Connect
To Top

Bank of America to Implement an Important Change in Your Retirement Account

The Bank of America is set to lift the ban placed on commission-based trading in every customer’s retirement account.

The Former Rule

In an announcement last Thursday morning, the Bank of America decided to lift a former Obama-era regulation that aimed to protect the investors from conflicted investment advice. Starting October 1, customers can now make commission-based trades on their individual bank retirement accounts.

The bank also revealed the decision was made based on the majority of its clients’ requests. Last 2016, the Bank of America had banned the said practice in preparation for the implementation of the Labor Department’s fiduciary rule last 2016.

For those retirement accounts with little to no trading activity, the commission-based models tend to be less expensive according to Merrill Lynch.

While the other brokers fought the regulation back then, Merrill Lynch used the said ruling as an opportunity to court clients into getting their retirement accounts. They emphasized their undying commitment to work for the client’s financial goals.

At that time, the Bank of America moved to implement charging fees depending on the client’s assets, instead of taking commissions based on individual trades. This means that if customers want to trade in their retirement accounts they have to upgrade in a fee-based account. If not, they have to find another brokerage that offers commission-based trading, like what many Merrill rivals did.

The Response

Andy Sieg of Bank of America’s Wealth Management Division says they’ve lifted the said ban in response to the overwhelming clients’ feedback.

Today, their customers can now have greater choices and flexibility in their IRA accounts. Meanwhile, Bank of America continues implementing their Best Interest Standard and give investment advice to customers across all accounts.

Customers who want to access the Investment Advisory Program to guide and walk them through their investments account may still avail of the services. However, they would still need to pay charged fees equivalent to a percentage of customers’ assets.

How to Boost Your IRA Accounts?

If you’re looking for ways to boost your IRA accounts, the financial experts recommend you apply these tips.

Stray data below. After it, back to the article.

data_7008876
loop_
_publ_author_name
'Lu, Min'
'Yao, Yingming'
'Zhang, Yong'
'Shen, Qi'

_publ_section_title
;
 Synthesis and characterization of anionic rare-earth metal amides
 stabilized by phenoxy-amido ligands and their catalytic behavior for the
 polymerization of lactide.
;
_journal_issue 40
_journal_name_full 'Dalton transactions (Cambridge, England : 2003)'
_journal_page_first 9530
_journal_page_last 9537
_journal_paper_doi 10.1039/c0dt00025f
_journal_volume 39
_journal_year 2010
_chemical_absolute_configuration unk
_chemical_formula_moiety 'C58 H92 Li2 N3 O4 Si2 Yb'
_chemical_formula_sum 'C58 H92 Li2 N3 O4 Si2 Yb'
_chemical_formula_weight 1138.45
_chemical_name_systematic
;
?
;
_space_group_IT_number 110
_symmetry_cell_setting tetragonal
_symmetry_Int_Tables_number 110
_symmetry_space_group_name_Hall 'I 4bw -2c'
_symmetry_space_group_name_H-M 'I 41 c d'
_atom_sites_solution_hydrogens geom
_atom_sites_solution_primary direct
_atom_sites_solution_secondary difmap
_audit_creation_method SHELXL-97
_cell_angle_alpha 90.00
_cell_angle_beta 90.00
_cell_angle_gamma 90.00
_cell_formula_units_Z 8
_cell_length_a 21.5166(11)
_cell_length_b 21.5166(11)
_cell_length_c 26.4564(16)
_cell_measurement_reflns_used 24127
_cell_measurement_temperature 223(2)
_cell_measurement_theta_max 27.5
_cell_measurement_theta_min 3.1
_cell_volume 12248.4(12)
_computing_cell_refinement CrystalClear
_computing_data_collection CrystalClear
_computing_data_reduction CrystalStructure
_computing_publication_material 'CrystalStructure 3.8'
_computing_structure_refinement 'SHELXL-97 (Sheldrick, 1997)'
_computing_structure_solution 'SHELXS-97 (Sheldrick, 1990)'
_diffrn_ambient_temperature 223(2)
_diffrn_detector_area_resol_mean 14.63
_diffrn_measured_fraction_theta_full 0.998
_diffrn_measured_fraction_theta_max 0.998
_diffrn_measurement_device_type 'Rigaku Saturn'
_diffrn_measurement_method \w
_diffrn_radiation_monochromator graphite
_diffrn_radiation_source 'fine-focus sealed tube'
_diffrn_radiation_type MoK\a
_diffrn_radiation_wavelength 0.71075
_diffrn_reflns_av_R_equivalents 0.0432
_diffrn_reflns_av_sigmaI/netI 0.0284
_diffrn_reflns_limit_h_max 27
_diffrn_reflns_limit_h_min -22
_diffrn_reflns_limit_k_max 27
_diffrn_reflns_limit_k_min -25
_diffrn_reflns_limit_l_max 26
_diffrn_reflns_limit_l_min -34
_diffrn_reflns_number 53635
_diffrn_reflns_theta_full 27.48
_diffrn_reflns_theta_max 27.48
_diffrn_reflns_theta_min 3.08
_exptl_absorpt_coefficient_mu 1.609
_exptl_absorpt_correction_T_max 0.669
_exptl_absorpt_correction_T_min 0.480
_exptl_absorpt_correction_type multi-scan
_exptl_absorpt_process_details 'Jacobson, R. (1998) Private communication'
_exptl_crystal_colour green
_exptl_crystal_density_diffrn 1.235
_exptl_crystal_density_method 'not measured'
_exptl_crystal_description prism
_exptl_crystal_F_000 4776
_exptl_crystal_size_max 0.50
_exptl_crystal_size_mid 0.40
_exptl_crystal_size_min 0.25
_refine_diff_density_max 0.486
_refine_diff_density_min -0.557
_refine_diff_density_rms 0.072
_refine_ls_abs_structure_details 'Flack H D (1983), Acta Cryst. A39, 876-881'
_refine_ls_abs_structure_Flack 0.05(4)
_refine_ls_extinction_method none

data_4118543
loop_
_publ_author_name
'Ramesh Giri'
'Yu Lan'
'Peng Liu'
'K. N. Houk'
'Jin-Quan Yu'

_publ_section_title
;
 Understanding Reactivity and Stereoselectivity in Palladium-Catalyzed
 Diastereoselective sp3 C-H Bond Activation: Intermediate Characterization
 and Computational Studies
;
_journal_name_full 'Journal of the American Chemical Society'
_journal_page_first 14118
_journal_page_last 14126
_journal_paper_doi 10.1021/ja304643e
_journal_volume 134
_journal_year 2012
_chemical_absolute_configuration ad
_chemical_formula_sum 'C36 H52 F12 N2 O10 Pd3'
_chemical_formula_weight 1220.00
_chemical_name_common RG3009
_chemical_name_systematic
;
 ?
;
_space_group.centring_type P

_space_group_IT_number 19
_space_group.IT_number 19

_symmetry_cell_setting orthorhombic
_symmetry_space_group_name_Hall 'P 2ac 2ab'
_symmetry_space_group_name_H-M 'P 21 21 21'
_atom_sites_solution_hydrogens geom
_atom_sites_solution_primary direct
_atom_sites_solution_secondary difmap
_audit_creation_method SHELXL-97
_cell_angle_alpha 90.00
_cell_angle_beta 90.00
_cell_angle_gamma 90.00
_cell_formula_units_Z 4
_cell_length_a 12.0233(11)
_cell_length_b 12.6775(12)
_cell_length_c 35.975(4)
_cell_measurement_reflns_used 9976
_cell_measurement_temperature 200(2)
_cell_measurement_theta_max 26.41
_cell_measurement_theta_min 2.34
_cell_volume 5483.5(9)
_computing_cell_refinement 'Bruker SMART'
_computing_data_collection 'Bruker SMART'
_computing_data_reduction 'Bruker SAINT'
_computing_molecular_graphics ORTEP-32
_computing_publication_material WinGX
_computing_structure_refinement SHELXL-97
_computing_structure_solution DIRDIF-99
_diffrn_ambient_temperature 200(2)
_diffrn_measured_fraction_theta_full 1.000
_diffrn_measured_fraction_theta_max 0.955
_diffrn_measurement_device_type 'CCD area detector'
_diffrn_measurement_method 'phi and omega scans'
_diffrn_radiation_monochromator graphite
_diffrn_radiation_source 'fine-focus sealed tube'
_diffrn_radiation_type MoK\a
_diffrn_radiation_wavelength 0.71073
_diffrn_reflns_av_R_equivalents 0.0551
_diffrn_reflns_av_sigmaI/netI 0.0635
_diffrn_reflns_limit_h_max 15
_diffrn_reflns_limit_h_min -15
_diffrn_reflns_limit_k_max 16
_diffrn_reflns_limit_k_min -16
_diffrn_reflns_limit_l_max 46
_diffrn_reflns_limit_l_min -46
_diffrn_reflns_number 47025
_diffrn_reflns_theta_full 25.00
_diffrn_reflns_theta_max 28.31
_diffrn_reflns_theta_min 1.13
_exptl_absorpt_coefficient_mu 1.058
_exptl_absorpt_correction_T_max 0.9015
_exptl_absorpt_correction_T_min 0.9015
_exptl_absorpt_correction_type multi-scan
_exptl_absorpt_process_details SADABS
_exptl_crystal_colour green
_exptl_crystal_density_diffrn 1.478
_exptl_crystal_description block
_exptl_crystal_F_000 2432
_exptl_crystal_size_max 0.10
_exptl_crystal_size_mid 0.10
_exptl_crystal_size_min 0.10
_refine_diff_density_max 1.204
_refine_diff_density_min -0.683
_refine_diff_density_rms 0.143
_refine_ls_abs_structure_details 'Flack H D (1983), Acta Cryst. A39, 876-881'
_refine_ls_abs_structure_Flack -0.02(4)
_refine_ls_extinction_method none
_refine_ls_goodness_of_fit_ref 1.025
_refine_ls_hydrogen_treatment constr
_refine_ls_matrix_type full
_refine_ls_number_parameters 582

Maximize Your Tax Deduction.

Did you know you can postpone paying your income tax up to $5,500? Your tax deduction usually depends on your income tax rate and dollar denomination value. It usually ranges from $825 for employees with 15% income tax rate and up to $1,925 for high-income earners. Instead of paying your income tax, have it invested in your IRA account instead. You’ll only get taxed if you withdraw the income tax from your account.

Up Your Contributions

According to financial experts, most older workers have an opportunity to up their savings before they retire.

As you grow older and advance in your career, your salary and benefits also increase. This gives you an opportunity to save more compared to your younger counterparts. Take advantage of this increased cash flow to increase your IRA contribution up to $1,000.

Make Sure to Pay On Time.

Most IRA contributions are due in mid-April the same as your tax filing deadline. While preparing for your tax return, you can plug your IRA contribution in to determine how much tax you can reduce or save to boost your refund. If you want to file your contributions in advance though, let’s say in January, you will need to specify whether you want the tax reduction or refund to be applied in the previous tax year or the current calendar year.

Contribute In Your Spouse’s Name.

The advantage in married couples is that they can double their tax deduction if they max out their IRA account in each spouse’s name. If only one spouse is working, the working partner can contribute to an account of the non-working spouse’s name. You can contribute as much as $11,000 under the age of 50, $12,000 if one’s spouse is older than 50 and $13,000 for both spouses aged older than 50.

Claim Your Saver’s Credit

Both low and moderate-income workers are eligible for saver’s tax credit which is separate from the tax deduction they have for their IRA contribution. This enables them to save more money for their retirement funds. If your annual gross income falls under $31,000 as an individual or around $62,000 for couples, you can claim a tax credit worth up to $2,000 for singles and $4,000 for couples, depending on your tax credit worth. Usually, tax credit worth comprises about 10-15% of your IRA contribution.

More in Retirement